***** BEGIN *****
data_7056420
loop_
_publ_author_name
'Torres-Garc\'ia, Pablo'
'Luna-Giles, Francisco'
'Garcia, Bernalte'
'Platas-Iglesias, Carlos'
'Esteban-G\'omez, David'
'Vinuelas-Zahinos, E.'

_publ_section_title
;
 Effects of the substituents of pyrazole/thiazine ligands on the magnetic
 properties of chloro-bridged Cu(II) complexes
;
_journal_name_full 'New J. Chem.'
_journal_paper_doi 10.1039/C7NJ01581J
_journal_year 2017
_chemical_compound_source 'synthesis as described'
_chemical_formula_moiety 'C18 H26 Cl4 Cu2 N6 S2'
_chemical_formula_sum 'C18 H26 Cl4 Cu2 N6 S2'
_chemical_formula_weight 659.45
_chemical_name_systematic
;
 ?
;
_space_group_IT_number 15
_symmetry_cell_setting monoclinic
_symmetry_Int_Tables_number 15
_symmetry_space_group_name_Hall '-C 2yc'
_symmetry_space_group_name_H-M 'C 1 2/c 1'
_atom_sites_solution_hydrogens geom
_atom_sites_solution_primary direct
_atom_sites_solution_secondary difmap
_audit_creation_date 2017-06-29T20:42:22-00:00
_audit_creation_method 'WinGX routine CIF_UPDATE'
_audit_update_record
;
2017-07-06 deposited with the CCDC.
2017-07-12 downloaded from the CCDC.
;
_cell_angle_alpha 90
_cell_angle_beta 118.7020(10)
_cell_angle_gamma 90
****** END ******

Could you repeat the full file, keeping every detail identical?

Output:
data_7056420
loop_
_publ_author_name
'Torres-Garc\'ia, Pablo'
'Luna-Giles, Francisco'
'Garcia, Bernalte'
'Platas-Iglesias, Carlos'
'Esteban-G\'omez, David'
'Vinuelas-Zahinos, E.'

_publ_section_title
;
 Effects of the substituents of pyrazole/thiazine ligands on the magnetic
 properties of chloro-bridged Cu(II) complexes
;
_journal_name_full 'New J. Chem.'
_journal_paper_doi 10.1039/C7NJ01581J
_journal_year 2017
_chemical_compound_source 'synthesis as described'
_chemical_formula_moiety 'C18 H26 Cl4 Cu2 N6 S2'
_chemical_formula_sum 'C18 H26 Cl4 Cu2 N6 S2'
_chemical_formula_weight 659.45
_chemical_name_systematic
;
 ?
;
_space_group_IT_number 15
_symmetry_cell_setting monoclinic
_symmetry_Int_Tables_number 15
_symmetry_space_group_name_Hall '-C 2yc'
_symmetry_space_group_name_H-M 'C 1 2/c 1'
_atom_sites_solution_hydrogens geom
_atom_sites_solution_primary direct
_atom_sites_solution_secondary difmap
_audit_creation_date 2017-06-29T20:42:22-00:00
_audit_creation_method 'WinGX routine CIF_UPDATE'
_audit_update_record
;
2017-07-06 deposited with the CCDC.
2017-07-12 downloaded from the CCDC.
;
_cell_angle_alpha 90
_cell_angle_beta 118.7020(10)
_cell_angle_gamma 90